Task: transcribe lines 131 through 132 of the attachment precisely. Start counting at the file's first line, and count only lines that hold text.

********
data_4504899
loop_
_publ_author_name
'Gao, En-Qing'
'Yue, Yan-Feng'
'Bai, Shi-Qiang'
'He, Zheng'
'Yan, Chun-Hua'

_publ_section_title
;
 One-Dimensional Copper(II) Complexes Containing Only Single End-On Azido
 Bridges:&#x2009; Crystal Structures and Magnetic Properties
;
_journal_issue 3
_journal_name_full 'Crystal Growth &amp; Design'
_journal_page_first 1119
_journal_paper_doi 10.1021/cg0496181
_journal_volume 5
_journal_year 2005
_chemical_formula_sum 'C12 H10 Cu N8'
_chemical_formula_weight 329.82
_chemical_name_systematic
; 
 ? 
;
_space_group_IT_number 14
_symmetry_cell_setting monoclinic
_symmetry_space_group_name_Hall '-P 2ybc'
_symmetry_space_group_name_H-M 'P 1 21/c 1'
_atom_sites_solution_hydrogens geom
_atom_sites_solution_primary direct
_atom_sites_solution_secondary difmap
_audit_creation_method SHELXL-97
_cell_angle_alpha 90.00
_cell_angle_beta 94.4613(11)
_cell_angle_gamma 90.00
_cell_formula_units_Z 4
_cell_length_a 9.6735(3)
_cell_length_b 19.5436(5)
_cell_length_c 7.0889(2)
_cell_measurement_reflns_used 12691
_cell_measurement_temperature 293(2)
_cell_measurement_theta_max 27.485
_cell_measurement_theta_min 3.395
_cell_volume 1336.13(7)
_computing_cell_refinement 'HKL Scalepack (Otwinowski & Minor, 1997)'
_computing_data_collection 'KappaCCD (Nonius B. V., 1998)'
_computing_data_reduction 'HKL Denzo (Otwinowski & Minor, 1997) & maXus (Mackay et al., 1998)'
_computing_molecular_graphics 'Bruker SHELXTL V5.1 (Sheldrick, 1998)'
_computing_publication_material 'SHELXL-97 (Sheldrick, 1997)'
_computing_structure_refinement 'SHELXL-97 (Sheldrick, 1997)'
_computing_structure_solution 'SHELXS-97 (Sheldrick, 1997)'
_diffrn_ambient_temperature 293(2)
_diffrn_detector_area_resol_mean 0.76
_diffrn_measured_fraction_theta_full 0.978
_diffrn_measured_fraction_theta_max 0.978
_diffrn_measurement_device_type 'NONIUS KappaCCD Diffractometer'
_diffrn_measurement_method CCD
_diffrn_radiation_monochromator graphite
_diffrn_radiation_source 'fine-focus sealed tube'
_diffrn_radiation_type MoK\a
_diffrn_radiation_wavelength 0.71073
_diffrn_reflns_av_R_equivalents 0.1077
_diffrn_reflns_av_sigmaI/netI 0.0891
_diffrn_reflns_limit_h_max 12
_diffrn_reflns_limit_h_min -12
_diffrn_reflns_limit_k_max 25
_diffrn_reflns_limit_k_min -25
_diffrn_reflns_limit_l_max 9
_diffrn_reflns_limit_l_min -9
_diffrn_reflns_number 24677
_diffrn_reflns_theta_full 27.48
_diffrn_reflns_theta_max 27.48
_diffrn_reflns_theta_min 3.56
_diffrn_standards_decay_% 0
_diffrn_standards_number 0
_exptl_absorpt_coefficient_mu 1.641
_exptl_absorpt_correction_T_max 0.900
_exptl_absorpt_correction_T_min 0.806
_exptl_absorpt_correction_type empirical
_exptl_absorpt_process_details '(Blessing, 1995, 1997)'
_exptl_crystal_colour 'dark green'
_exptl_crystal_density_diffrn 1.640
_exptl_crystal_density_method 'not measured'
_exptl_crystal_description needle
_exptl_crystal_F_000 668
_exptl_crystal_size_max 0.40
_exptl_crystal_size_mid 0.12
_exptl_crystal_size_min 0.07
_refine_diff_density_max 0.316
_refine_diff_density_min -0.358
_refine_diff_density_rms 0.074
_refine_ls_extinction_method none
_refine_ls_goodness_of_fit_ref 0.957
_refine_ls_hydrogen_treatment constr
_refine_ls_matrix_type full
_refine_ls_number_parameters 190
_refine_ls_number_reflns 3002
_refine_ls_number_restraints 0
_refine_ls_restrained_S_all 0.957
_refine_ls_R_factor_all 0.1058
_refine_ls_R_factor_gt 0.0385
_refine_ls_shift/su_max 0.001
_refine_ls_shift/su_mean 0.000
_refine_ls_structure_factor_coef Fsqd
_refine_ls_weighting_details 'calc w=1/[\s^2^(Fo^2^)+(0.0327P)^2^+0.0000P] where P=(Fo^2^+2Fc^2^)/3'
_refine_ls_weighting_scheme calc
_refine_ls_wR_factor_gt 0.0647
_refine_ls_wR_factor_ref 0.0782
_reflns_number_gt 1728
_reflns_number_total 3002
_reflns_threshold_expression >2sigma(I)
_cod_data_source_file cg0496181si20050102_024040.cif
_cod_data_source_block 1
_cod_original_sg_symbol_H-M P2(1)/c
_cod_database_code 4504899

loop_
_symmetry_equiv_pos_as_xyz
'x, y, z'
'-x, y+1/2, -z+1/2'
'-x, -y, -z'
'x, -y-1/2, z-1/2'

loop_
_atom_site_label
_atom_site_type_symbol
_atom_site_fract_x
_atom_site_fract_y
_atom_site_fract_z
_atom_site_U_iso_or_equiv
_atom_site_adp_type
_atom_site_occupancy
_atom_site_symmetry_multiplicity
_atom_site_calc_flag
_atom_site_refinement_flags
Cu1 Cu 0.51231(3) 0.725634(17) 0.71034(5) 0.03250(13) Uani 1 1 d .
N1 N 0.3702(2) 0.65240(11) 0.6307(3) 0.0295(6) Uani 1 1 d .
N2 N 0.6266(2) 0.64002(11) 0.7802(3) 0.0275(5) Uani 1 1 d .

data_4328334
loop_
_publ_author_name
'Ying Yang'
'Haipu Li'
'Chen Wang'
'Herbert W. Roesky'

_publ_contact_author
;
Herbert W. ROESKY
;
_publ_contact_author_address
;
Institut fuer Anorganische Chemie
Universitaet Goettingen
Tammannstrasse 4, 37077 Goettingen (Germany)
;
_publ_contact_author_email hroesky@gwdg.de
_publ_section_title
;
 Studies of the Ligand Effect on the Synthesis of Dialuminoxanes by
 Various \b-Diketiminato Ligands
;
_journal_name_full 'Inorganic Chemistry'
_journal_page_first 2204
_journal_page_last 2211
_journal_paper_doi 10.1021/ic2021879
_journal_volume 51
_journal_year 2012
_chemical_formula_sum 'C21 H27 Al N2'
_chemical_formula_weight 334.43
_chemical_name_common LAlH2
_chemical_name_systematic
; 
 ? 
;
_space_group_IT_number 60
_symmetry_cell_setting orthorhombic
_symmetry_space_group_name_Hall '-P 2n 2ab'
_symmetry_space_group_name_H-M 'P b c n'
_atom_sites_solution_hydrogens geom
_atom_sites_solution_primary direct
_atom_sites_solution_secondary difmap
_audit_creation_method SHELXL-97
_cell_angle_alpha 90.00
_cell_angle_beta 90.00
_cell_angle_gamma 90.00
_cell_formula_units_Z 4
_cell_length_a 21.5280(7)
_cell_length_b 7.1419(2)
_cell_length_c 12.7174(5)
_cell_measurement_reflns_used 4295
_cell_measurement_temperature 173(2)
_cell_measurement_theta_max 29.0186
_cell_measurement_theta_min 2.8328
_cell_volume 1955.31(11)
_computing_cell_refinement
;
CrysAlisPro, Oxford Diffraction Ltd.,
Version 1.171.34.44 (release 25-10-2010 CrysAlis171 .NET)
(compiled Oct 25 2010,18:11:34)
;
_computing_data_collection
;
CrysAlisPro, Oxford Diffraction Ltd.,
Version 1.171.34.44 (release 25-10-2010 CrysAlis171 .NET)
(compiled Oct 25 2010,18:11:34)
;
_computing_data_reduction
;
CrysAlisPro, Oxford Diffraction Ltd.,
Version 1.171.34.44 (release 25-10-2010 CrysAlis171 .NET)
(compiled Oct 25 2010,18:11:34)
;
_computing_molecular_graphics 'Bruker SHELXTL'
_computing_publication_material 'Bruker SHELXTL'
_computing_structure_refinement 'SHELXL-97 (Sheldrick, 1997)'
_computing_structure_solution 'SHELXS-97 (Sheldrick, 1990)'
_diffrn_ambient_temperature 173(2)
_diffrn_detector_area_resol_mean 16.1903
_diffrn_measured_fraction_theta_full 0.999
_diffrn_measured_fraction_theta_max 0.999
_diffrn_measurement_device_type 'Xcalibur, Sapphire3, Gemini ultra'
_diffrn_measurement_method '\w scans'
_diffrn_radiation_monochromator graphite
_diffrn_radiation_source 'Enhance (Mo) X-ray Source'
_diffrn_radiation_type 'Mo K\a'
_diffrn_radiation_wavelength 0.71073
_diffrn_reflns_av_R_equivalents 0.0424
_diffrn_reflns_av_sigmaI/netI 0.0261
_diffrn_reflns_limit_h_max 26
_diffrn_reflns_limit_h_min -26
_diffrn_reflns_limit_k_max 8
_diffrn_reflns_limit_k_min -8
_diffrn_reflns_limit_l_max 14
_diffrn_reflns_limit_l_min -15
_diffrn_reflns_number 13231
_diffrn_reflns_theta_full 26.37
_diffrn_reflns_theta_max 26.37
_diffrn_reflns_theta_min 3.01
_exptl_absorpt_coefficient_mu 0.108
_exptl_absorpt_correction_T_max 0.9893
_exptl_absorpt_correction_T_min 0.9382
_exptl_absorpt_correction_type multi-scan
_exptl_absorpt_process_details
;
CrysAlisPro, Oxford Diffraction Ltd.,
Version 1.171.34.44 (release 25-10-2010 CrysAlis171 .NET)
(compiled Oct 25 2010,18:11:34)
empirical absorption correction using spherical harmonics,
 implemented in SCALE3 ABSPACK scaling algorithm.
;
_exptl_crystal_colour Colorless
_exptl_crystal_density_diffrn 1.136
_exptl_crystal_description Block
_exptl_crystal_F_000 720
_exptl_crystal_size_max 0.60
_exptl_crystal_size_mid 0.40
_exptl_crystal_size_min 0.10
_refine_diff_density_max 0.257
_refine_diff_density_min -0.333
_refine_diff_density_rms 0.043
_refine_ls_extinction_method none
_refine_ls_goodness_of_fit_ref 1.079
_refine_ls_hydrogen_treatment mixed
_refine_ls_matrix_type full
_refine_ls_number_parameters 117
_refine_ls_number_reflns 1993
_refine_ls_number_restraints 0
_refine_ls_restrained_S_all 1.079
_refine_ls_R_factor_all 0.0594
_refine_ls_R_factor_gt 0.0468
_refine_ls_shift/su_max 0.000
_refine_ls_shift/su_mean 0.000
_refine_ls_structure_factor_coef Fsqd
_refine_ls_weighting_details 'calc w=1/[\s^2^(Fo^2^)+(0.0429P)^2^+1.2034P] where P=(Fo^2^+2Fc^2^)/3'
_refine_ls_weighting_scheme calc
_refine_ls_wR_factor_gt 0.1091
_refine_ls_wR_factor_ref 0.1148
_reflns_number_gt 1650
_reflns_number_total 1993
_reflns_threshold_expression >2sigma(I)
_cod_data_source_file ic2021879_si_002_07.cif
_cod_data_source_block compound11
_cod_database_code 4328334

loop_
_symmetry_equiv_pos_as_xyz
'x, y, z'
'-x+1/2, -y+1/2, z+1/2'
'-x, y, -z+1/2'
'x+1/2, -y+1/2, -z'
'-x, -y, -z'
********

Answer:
_atom_site_occupancy
_atom_site_symmetry_multiplicity